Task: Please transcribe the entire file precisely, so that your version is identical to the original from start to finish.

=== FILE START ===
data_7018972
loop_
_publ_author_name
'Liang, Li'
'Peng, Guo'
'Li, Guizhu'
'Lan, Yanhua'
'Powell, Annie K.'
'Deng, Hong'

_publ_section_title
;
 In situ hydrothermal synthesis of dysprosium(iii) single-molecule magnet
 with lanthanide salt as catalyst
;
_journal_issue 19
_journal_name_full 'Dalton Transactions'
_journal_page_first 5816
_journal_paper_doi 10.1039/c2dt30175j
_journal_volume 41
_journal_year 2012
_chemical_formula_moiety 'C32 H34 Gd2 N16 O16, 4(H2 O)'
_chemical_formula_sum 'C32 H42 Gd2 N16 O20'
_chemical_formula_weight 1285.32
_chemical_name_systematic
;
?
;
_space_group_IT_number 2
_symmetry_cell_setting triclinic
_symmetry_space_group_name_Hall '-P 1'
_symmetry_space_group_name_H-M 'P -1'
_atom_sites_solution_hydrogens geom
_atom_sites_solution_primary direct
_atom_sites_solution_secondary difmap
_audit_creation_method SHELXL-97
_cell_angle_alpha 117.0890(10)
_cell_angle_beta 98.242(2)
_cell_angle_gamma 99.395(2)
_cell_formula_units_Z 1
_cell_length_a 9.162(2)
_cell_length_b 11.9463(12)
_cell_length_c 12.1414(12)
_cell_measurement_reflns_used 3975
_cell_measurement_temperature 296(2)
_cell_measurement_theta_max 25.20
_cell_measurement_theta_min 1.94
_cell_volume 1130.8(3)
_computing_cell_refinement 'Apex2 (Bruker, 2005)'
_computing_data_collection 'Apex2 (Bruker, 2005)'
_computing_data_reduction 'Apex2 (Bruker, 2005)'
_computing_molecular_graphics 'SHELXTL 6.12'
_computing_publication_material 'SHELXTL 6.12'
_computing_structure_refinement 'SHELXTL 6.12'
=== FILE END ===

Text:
data_7018972
loop_
_publ_author_name
'Liang, Li'
'Peng, Guo'
'Li, Guizhu'
'Lan, Yanhua'
'Powell, Annie K.'
'Deng, Hong'

_publ_section_title
;
 In situ hydrothermal synthesis of dysprosium(iii) single-molecule magnet
 with lanthanide salt as catalyst
;
_journal_issue 19
_journal_name_full 'Dalton Transactions'
_journal_page_first 5816
_journal_paper_doi 10.1039/c2dt30175j
_journal_volume 41
_journal_year 2012
_chemical_formula_moiety 'C32 H34 Gd2 N16 O16, 4(H2 O)'
_chemical_formula_sum 'C32 H42 Gd2 N16 O20'
_chemical_formula_weight 1285.32
_chemical_name_systematic
;
?
;
_space_group_IT_number 2
_symmetry_cell_setting triclinic
_symmetry_space_group_name_Hall '-P 1'
_symmetry_space_group_name_H-M 'P -1'
_atom_sites_solution_hydrogens geom
_atom_sites_solution_primary direct
_atom_sites_solution_secondary difmap
_audit_creation_method SHELXL-97
_cell_angle_alpha 117.0890(10)
_cell_angle_beta 98.242(2)
_cell_angle_gamma 99.395(2)
_cell_formula_units_Z 1
_cell_length_a 9.162(2)
_cell_length_b 11.9463(12)
_cell_length_c 12.1414(12)
_cell_measurement_reflns_used 3975
_cell_measurement_temperature 296(2)
_cell_measurement_theta_max 25.20
_cell_measurement_theta_min 1.94
_cell_volume 1130.8(3)
_computing_cell_refinement 'Apex2 (Bruker, 2005)'
_computing_data_collection 'Apex2 (Bruker, 2005)'
_computing_data_reduction 'Apex2 (Bruker, 2005)'
_computing_molecular_graphics 'SHELXTL 6.12'
_computing_publication_material 'SHELXTL 6.12'
_computing_structure_refinement 'SHELXTL 6.12'